Chill out, dude…. what’s your problem?” Sameer Wankhede, the Narcotics Control Bureau’s Mumbai zonal director, has been hearing a lot of similar talk recently. The NCB has arrested 102 drug dealers and peddlers in the past six months – 70 per cent of them in the 15-35 age group. Wankhede and his team have created a database to better understand the reason for this ‘trend’. And ‘trend’ it is, going by the spike in offenders during the Covid-19 pandemic.
A closer look at the numbers reveals startling statistics — some of these youngsters have made crores of rupees in the drug business. Mind you, those in Wankhede’s net are not the ‘dregs’ of society — they are well-educated and affluent. A few of them are engineering students. But they are ready to risk everything — their lives included — to make quick money and ‘become famous’. Fame is the ultimate aphrodisiac for Gen Z. Believe it or not, this reckless lot that lacks nothing, is desperate enough to dive into a sinister world of hard core, drugs-driven crime and take what comes with it.
I was lunching at a trendy café in Pune recently and keenly watching a group of youngsters who had roared up in the latest, limited edition sports cars with a starting price of Rs 4 crore and going up to Rs 8 crore — Lamborghinis, Porsches and Ferraris. The boys were dressed in flashy designer wear, sporting gold embossed sneakers which sell for Rs 2 lakh. The watches on their wrists were top-end brands that retail at Rs 1 crore. They were walking-talking ‘crorepatis’ cockily parading their lack of good taste, by wearing it like a badge on their person.
Accompanying them were doll-like young women clad in designer bralets and shorts, better to show off their perfectly tanned limbs, while they tottered around on killer heels with red soles (you know which ones!). The ladies carrying fancy purses (Rs 25 lakh) and sporting serious diamonds (go count those carats if you dare) had so much wealth physically on them — that too, for a casual outing — it was staggering. Around us at adjoining tables were similarly attired young folks speaking the universal ‘Bro‘ lingo, and smiling vacantly at nobody in particular. All of them were there to be seen, admired and envied. These may just be the people Wankhede has been studying. The ones who are not happy with the ‘pocket money’ doled out by indulgent parents, and are desperate for more goodies without having to work for the perks. ‘Baap ka paisa‘ is never enough.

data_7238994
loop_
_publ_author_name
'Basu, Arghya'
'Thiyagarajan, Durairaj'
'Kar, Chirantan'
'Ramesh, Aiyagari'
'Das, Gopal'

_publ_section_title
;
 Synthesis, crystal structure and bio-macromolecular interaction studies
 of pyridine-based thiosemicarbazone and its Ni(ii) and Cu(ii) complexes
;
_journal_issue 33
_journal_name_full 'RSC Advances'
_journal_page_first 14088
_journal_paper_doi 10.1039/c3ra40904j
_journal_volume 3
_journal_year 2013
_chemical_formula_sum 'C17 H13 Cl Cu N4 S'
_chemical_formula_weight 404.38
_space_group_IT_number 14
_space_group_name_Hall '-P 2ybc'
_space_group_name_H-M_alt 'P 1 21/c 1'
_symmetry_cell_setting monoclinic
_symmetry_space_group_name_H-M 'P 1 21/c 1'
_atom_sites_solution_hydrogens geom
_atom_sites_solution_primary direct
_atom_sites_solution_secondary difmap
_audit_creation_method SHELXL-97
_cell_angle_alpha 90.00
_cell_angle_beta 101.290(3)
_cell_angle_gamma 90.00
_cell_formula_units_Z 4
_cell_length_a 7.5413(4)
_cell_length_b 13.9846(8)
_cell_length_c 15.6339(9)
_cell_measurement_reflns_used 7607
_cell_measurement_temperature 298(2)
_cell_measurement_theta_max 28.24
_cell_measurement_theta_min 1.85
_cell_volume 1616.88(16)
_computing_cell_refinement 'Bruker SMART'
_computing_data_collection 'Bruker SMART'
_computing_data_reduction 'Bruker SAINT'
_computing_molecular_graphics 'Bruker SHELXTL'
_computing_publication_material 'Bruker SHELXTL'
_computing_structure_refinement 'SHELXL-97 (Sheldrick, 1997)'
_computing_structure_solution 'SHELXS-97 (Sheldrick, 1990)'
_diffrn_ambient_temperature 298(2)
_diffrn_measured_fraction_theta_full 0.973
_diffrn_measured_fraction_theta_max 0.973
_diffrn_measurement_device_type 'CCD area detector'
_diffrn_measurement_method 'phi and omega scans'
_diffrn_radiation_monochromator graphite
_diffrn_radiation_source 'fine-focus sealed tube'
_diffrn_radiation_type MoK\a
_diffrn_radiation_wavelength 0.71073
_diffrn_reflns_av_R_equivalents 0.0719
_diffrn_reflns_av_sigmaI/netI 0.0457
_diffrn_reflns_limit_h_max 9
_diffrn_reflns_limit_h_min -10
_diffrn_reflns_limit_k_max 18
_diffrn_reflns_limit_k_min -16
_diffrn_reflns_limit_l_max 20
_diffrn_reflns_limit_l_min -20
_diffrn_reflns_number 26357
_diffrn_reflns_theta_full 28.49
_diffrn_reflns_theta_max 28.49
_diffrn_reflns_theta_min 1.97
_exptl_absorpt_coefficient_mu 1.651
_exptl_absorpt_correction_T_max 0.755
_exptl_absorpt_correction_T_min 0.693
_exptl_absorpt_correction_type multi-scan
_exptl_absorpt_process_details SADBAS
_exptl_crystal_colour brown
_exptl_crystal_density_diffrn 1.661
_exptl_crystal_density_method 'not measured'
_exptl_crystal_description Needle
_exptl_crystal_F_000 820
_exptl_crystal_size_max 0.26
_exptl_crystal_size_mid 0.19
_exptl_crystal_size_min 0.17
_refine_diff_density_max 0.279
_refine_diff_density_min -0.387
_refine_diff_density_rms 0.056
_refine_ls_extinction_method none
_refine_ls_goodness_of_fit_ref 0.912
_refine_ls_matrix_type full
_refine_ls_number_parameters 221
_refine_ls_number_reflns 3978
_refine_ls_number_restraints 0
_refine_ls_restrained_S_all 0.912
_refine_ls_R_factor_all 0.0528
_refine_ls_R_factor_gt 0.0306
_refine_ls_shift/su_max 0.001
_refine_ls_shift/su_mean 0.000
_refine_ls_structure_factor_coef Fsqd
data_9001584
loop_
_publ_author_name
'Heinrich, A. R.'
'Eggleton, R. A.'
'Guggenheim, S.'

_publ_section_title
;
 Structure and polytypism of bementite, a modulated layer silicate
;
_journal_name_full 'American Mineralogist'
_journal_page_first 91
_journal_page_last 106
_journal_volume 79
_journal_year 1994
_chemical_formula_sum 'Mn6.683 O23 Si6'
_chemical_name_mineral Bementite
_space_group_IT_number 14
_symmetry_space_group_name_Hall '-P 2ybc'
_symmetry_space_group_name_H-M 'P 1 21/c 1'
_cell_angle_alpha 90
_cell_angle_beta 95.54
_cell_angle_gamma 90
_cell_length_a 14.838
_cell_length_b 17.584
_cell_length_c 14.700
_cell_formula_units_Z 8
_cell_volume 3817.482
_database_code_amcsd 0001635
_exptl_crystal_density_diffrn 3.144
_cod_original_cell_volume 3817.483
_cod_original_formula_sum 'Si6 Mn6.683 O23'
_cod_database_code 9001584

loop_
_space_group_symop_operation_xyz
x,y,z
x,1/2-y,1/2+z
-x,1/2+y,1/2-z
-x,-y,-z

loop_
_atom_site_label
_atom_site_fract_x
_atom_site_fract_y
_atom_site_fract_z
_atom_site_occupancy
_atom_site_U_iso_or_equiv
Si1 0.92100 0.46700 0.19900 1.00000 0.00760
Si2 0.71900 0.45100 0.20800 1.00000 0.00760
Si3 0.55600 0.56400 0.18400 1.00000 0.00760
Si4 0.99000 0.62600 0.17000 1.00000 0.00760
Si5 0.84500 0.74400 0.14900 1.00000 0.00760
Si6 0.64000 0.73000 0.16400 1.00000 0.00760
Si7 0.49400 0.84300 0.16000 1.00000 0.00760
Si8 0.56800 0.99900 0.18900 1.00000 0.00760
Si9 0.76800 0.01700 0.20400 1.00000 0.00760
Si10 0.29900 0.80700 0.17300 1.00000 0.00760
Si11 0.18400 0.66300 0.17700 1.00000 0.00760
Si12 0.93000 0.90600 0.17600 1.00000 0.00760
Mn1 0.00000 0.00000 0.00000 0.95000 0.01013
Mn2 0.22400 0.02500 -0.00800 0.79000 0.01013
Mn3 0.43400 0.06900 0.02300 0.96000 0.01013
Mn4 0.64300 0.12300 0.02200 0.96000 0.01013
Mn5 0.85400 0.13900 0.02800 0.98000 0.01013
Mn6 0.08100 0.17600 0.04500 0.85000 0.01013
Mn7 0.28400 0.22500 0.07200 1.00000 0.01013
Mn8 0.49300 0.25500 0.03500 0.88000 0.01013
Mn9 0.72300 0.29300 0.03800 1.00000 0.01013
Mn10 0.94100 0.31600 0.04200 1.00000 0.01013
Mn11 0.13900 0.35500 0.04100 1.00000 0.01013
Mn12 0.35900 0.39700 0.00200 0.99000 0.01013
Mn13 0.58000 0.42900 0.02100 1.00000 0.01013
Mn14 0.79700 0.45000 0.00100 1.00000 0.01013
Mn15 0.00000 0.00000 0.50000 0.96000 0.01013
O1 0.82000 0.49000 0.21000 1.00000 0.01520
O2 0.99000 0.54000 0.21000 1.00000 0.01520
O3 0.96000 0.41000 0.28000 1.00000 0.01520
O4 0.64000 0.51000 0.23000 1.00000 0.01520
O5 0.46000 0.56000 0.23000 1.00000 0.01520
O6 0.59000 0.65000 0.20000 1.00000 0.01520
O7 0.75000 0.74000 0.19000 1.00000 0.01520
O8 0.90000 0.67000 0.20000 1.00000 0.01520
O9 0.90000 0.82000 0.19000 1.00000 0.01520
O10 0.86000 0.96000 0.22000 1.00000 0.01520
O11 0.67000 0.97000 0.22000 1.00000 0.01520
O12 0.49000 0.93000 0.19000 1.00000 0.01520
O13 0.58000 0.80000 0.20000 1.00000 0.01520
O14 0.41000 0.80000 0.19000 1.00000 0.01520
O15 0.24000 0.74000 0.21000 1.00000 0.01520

Route to recognition
Let’s call them ‘pandemic brats’. They are easy to spot in any Indian city. According to the NCB, they are remarkably well up on how the international drug trade works, thanks to the dark web. They also seek ideas and inspiration from the glorified, glamourised portrayal of drug lords on OTT platforms. With the pandemic creating its own panic, drugs — for both consumption and sale) have become the coping mechanism for this generation of young adults — smart enough to know their brands, but dumb enough to fall into a pit when exposed. They also fall to pieces – but that comes later. Till then, it’s time to pawri…. And what’s a pawri if you cannot shoot high–quality videos for those vitally important social media posts? Then go home and actually shoot stuff… or sniff it?
Most of the arrested youngsters candidly admitted it was peer pressure that led them to turn peddlers of hard stuff. They said the extra cash was required to invest in expensive phones with good cameras. I had seen those Pune brunchers whipping out fancy cell phones to record each sip of artisanal gimlets and tequila shots, fruity sangria and chilled champagne. Every frame was strategically constructed to show the group having a super fun afternoon at a super fun venue with a great playlist. It was an unfiltered ‘Kya Kool Hai Hum‘ scenario. NCB officers confirmed it was this addiction to post frequent hyper glamourised videos of themselves at posh venues — wearing posh outfits and surrounded by posh people — that was creating the problem. Call it an unrealistic lifestyle addiction that’s as hard to kick as the party drugs they consume and sell to maintain it.
Being ‘famous’ has become an end in itself for the 20-25-year-olds. Frustrated by a lack of employment, cooped up at home during the lockdown, unable to hang out with their friends, and with no source of income — the fastest route to internet recognition is to shoot and post slick videos celebrating the high life in all its gaudy glory. The more hits one gets, the higher the self-worth — fame and influence swiftly follow.
Becoming an ‘influencer’ requires hard work, okay? Once a person is inducted into the privileged set, a crazy momentum kicks in. The nobodies become overnight somebodies with enough cash to flash and throw around. Within a couple of years, the same lot believes it has ‘arrived’ and soon joins the rarefied world of well-heeled, well-travelled global hustlers minting more money than anybody can dream of. After that, they are on a roll — till the law catches up. By then, they have made a ‘name’ in the circles of influence they crave to belong to. It’s easy money…. quick money … and there’s more of it to be made if the players are smart. Till such time as they succeed in evading the hawk-like scrutiny of Wankhede and his team, they can keep singing — ‘Yeh meri pawri’ hai, boss!’
The author is a columnist, social commentator, journalist and opinion-shaper. She has written 20 books. She tweets @DeShobhaa. Views are personal.
(Edited by Prashant Dixit)